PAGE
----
I’d give this kettle a higher rating if it had a more controlled pour and if the temperature stayed closer to where you set it, also if it had a longer warranty. It does let out a chime when it reaches the desired temperature, so that is nice if you need that kind of thing.
For the price, there are better ones out there, so I wouldn’t recommend this one, especially with only a 90-day warranty.
This is my 50th Steepster review! WOOOO! fireworks
I decided to do something special and be somewhat of a pioneer. I haven’t seen any tea pets here on Steepster but since they’ve begun allowing reviews for teawares I figured I’d introduce one of mine and see if this flies. While it is not essential to making tea, it is definitely a tea accessory and is a product made specifically for use with tea, so hopefully this is acceptable.
I ordered this tiger tea pet from a site called AliExpress. It’s an online marketplace where many vendors from Asia sell their wares. I’ve named him Inaba and he is my third tea pet. For those of you unfamiliar with tea pets, they are more often used in Taiwanese Gongfu Cha than in Chinese. They are little companions that sit at the tea table for use when rinse water is poured out from the gaiwan and tasting cups. The rinse water is poured over the tea pet, and in the case of this type, it causes him to rapidly and dramatically change colors! It’s kind of showy and some find that it distracts from the appreciation of the tea, so it is not used by all Gongfu practitioners.
As for Inaba, he is my favorite tea pet so far for a few reasons. First, the dramatic color change is really wonderful to watch. The color changes instantly as you douse him with hot water, so it looks like you’re rinsing him clean, but the dark color only returns over a period of a minute or two so it slowly grows more dark. Second, he is the smallest tea pet I own now. He’s only about 4.5 inches long and 4 inches tall, so he fits very well on even my small personal sized Gongfu table.
He is climbing on a hill of money, so maybe he can bring you prosperity, fortune and good luck if you offer him some delicious tea! Hehe. ;3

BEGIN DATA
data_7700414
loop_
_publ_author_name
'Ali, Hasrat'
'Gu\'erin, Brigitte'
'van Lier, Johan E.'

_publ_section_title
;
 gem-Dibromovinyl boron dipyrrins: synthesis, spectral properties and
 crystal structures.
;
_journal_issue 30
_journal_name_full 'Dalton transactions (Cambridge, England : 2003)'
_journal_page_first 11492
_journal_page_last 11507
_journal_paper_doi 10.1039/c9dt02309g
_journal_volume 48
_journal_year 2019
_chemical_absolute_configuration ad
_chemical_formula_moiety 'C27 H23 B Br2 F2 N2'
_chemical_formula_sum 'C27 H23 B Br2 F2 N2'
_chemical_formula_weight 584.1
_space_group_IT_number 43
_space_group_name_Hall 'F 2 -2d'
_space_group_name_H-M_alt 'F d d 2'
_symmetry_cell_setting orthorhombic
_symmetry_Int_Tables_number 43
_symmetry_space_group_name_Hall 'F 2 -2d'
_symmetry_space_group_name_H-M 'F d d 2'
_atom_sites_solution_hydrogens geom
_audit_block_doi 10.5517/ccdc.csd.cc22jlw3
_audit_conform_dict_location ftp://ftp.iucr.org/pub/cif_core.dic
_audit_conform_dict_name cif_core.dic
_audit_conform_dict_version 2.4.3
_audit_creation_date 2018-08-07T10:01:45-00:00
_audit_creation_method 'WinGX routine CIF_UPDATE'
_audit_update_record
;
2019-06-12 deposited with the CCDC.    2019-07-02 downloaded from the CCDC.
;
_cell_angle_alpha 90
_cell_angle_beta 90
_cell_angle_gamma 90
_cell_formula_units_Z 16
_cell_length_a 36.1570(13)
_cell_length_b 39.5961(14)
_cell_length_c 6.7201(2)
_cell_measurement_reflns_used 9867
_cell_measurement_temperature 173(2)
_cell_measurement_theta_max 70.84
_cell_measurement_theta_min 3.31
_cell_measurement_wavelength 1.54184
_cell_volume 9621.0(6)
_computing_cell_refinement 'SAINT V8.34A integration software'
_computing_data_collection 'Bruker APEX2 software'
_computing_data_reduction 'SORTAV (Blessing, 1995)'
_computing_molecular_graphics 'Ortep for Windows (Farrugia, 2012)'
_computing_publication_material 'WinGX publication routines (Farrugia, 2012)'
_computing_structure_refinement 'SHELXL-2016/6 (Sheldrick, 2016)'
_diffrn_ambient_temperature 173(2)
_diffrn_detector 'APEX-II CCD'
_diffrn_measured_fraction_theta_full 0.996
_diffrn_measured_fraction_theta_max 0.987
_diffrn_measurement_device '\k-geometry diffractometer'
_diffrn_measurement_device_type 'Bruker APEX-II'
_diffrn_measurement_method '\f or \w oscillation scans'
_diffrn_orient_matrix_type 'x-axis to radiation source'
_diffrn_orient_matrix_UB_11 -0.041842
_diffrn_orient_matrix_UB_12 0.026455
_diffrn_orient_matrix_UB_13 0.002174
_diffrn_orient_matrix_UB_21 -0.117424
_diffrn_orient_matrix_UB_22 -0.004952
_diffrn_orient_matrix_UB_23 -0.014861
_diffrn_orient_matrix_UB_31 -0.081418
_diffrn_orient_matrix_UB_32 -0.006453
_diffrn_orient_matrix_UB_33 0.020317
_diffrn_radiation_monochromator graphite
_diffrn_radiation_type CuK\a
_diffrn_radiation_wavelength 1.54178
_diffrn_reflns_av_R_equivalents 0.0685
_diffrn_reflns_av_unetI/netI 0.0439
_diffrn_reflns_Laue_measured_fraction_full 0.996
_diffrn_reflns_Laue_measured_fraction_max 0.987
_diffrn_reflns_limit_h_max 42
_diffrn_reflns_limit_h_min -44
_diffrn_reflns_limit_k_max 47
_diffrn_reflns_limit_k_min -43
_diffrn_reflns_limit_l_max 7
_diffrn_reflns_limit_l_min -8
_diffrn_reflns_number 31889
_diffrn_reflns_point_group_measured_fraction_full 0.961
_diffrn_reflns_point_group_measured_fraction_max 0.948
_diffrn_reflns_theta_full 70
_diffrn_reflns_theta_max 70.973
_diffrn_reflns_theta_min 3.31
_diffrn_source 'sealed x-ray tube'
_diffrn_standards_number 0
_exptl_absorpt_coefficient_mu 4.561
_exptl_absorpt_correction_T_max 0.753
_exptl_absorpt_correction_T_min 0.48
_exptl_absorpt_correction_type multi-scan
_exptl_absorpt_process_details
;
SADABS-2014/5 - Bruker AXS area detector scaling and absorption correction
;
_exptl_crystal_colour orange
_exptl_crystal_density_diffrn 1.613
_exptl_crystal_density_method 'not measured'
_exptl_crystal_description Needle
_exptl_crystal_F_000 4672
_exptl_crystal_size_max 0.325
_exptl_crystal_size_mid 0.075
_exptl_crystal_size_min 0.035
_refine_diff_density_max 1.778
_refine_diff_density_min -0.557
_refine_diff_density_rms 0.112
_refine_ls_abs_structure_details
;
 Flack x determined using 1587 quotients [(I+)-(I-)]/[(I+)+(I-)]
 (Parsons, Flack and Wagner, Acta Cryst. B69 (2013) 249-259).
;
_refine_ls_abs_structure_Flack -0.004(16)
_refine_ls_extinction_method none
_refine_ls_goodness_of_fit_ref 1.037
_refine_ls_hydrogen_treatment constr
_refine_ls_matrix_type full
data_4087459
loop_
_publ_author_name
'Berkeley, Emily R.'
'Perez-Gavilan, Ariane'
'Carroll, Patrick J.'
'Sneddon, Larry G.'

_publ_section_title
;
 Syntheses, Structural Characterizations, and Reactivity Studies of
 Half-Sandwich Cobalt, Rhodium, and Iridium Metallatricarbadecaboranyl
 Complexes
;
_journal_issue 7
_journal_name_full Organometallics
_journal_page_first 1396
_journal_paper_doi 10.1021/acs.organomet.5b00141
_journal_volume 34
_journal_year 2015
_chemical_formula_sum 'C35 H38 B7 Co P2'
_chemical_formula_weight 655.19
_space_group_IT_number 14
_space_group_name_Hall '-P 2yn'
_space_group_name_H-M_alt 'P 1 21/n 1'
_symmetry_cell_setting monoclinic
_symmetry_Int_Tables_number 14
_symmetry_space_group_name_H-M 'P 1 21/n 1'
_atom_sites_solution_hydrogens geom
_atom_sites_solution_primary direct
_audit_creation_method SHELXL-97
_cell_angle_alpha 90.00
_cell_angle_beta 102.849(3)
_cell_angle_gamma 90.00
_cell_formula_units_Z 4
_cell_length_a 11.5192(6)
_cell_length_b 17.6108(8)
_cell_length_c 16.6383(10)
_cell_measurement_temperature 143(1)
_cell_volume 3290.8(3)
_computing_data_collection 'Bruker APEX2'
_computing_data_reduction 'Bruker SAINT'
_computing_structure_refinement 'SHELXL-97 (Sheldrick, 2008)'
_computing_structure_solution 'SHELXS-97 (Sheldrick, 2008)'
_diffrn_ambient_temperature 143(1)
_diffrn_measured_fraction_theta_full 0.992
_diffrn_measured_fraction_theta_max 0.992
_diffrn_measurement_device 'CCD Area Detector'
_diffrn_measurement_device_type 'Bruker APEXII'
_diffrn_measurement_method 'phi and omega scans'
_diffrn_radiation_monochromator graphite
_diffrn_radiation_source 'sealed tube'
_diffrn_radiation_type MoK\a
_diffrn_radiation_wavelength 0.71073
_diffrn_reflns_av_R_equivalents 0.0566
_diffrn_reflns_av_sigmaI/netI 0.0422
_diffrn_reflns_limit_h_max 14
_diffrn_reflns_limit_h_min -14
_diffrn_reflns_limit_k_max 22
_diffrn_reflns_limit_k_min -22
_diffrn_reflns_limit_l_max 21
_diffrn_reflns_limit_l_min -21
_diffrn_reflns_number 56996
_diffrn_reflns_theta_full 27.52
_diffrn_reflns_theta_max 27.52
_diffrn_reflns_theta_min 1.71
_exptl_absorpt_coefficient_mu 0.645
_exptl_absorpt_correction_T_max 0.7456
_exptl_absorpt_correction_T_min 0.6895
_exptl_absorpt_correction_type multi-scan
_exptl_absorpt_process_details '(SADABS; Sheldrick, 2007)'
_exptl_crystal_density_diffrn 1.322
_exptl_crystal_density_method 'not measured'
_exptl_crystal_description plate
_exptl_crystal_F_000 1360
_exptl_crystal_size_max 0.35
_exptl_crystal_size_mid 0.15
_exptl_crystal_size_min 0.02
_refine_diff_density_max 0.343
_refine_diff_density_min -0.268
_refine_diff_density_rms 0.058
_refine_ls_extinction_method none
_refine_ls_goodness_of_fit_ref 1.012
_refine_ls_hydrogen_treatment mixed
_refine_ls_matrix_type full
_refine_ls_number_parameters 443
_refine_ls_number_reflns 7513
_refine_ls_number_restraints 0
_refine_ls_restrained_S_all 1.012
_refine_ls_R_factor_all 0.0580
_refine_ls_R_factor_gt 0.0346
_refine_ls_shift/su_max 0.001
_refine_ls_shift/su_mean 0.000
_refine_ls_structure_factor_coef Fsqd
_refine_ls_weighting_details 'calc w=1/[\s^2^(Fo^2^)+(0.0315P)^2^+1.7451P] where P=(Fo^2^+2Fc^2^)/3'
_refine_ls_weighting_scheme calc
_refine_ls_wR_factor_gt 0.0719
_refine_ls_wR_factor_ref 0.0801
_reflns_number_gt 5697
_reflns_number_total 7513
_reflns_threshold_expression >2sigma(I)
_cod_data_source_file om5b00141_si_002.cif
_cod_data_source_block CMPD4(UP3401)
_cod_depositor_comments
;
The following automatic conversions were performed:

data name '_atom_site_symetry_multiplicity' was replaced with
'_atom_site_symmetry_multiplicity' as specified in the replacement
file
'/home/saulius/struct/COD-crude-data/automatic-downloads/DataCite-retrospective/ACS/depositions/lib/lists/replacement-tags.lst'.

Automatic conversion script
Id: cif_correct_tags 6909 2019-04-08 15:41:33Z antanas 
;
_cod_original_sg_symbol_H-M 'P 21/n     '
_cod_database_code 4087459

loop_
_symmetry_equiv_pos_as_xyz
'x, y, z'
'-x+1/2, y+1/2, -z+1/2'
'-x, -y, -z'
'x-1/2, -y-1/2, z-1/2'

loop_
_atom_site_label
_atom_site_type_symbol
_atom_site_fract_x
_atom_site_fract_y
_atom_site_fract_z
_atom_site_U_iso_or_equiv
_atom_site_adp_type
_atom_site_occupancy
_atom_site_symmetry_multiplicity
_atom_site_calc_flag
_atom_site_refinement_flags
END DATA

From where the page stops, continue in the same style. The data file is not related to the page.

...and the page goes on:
All in all, I find this tea pet to be a charming addition to a Gongfu Tea Table. I like that the initial colors make it appear to be a solid colored statue. If you are serving guests, it may come as a surprise when you rinse him and he shows such vivid colors! Tea pets are definitely a fun conversation piece for tea gatherings and can be a nice icebreaker if you are serving new guests.
I’m going to rate this guy very highly but not perfect. If you look at him up close the detail on the painting can be a little off in some spots. That is the only aesthetic downside to him, but it is not really too noticeable and for the price these usually cost, it is totally acceptable to me.
If you are considering getting a tea pet, I highly recommend him, though there are so many types out there it may be your personal preference to get another type. If you are looking for one with a strong color change, however, this one is awesome, and as mentioned before, he is very compact and unobtrusive to the tea area.
He brings elegance and power to the tea table! Rawr!
Oh no, I’m the first to review it. Pressure!
Haha. Okay, so this 88th Night Shincha is kind of magical. It’s traditionally picked on the 88th night of spring , 88 nights after the Vernal Equinox (which puts it somewhere around June 17th most years if I counted right).
This shincha smells a lot like a high quality matcha to me. It is very rich. I’m getting lots of green leafy notes, some pistachio and a hint of green bean in the scent. In the taste it is vegetal and nutty like pistachio, mellow and has a nice sweetness to it, not a sugary sweetness mind you, more of a mild sweetness like you might describe some vegetables as having (carrots for example). There are delicate hints of mint. It’s lacking the mineral and ocean qualities I’ve tasted in other senchas, which is a nice parting from what I’m used to. The color is a beautiful green-yellow.